(D) The challenges that might be faced by creating a new chapter or subchapter of the Bankruptcy Code to deal with financial companies; and

(E) The key factors and considerations that should be taken into account in assessing the likely outcome of creating or not creating a new chapter or subchapter of the Bankruptcy Code to deal with financial companies.

2. With respect to the Section 217 Study, how should the Board address the following areas?

(i) The extent to which international coordination currently exists;

(ii) Current mechanisms and structures for facilitating international cooperation;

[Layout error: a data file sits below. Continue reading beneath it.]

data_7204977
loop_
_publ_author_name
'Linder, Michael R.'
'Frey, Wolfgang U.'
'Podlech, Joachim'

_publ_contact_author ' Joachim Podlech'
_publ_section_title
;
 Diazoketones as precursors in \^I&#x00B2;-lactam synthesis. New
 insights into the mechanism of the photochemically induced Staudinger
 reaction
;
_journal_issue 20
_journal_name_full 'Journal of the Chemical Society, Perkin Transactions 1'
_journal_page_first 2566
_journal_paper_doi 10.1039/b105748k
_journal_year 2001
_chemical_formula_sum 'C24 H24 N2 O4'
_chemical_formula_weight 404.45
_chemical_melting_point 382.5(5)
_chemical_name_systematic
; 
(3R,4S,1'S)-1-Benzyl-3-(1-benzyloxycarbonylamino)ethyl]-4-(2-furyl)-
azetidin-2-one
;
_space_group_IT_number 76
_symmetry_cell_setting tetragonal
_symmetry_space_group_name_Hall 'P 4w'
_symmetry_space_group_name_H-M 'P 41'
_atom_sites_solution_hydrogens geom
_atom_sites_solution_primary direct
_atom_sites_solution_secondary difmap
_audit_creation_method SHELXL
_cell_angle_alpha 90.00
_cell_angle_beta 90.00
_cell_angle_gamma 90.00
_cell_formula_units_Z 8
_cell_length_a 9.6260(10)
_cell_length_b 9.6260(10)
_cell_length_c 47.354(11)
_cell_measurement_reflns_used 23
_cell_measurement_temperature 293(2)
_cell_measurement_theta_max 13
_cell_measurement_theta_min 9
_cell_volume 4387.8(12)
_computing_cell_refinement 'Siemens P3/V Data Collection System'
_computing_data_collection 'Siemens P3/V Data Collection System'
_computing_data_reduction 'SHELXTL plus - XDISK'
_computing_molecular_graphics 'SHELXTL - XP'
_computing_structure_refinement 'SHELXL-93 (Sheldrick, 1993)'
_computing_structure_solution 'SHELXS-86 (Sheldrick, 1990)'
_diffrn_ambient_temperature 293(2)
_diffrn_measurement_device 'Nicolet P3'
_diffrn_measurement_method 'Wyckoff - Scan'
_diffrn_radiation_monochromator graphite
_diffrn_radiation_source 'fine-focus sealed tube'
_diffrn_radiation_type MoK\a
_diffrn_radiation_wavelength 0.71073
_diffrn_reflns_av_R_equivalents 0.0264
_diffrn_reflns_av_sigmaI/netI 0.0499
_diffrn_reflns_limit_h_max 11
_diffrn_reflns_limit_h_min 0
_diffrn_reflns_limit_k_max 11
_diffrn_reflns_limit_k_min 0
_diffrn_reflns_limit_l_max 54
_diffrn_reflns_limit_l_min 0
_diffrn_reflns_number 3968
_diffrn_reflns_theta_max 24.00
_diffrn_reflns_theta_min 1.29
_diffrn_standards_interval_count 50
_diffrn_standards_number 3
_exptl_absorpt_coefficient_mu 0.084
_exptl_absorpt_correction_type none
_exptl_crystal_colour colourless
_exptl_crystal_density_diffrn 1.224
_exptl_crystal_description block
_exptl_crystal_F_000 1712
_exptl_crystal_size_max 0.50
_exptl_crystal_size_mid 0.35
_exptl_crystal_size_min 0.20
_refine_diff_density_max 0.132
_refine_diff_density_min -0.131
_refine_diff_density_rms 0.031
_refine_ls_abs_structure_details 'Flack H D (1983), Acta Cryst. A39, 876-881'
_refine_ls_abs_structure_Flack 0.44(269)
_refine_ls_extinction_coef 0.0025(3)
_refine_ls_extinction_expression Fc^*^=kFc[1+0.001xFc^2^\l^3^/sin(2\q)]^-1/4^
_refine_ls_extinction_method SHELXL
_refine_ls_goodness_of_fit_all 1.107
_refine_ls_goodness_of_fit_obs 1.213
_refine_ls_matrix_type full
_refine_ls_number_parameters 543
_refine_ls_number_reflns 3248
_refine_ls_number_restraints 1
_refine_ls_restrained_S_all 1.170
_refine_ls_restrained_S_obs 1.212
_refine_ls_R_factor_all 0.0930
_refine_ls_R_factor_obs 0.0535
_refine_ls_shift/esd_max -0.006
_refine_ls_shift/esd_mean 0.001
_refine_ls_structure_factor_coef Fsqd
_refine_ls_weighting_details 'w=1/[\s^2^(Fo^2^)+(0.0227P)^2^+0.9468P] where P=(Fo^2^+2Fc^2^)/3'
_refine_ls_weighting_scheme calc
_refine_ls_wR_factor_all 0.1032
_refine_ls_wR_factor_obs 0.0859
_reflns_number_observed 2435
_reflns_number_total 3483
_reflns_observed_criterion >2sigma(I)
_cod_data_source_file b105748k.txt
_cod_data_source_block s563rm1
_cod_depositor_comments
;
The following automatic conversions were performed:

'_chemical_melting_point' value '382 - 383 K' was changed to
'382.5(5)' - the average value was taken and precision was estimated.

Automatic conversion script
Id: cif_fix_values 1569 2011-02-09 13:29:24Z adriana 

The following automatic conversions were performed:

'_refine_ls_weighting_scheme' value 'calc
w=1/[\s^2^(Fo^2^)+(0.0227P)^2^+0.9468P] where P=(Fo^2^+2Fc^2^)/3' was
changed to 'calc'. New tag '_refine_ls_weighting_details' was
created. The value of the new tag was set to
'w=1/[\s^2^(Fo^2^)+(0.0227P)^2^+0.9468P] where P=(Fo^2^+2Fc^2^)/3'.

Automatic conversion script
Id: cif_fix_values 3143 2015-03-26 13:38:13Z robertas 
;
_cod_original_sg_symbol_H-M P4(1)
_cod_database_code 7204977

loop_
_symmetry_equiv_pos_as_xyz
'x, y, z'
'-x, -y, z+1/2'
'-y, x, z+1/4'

(iii) Barriers to effective international coordination; and

(iv) ways to increase and make more effective international coordination of the resolution of financial companies, so as to minimize the impact on the financial system without creating moral hazard.

3. With respect to both the Section 216 Study and the Section 217 Study:

(i) Any studies, research, empirical data or other information supporting any comments on any of the foregoing questions, where available; and

(ii) Any additional factors or considerations that should be taken into account in either the Section 216 Study or the Section 217 Study.

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By order of the Board of Governors of the Federal Reserve System, April 20, 2011.

Jennifer J. Johnson,

Secretary of the Board.

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[FR Doc. 2011-9986 Filed 4-28-11; 8:45 am]